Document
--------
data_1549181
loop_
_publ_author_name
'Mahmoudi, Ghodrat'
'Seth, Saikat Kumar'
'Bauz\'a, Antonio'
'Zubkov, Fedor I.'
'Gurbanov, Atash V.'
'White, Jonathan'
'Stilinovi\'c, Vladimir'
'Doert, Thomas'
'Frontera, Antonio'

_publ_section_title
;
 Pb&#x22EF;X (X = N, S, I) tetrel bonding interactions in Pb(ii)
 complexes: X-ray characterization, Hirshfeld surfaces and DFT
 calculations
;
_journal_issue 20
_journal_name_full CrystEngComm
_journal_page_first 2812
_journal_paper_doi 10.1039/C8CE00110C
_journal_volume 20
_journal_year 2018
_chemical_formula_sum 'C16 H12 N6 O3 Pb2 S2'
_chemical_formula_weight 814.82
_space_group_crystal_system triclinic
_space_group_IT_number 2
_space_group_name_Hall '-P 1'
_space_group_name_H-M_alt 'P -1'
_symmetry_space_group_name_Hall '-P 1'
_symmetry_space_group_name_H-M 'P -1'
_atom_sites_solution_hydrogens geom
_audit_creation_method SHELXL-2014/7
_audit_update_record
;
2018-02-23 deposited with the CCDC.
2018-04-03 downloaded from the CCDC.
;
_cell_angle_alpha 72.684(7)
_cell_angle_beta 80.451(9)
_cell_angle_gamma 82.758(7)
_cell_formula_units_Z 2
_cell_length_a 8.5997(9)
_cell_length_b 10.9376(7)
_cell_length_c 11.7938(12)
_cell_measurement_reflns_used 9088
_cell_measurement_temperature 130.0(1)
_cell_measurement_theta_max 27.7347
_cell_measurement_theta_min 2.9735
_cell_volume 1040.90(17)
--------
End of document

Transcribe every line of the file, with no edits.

data_1549181
loop_
_publ_author_name
'Mahmoudi, Ghodrat'
'Seth, Saikat Kumar'
'Bauz\'a, Antonio'
'Zubkov, Fedor I.'
'Gurbanov, Atash V.'
'White, Jonathan'
'Stilinovi\'c, Vladimir'
'Doert, Thomas'
'Frontera, Antonio'

_publ_section_title
;
 Pb&#x22EF;X (X = N, S, I) tetrel bonding interactions in Pb(ii)
 complexes: X-ray characterization, Hirshfeld surfaces and DFT
 calculations
;
_journal_issue 20
_journal_name_full CrystEngComm
_journal_page_first 2812
_journal_paper_doi 10.1039/C8CE00110C
_journal_volume 20
_journal_year 2018
_chemical_formula_sum 'C16 H12 N6 O3 Pb2 S2'
_chemical_formula_weight 814.82
_space_group_crystal_system triclinic
_space_group_IT_number 2
_space_group_name_Hall '-P 1'
_space_group_name_H-M_alt 'P -1'
_symmetry_space_group_name_Hall '-P 1'
_symmetry_space_group_name_H-M 'P -1'
_atom_sites_solution_hydrogens geom
_audit_creation_method SHELXL-2014/7
_audit_update_record
;
2018-02-23 deposited with the CCDC.
2018-04-03 downloaded from the CCDC.
;
_cell_angle_alpha 72.684(7)
_cell_angle_beta 80.451(9)
_cell_angle_gamma 82.758(7)
_cell_formula_units_Z 2
_cell_length_a 8.5997(9)
_cell_length_b 10.9376(7)
_cell_length_c 11.7938(12)
_cell_measurement_reflns_used 9088
_cell_measurement_temperature 130.0(1)
_cell_measurement_theta_max 27.7347
_cell_measurement_theta_min 2.9735
_cell_volume 1040.90(17)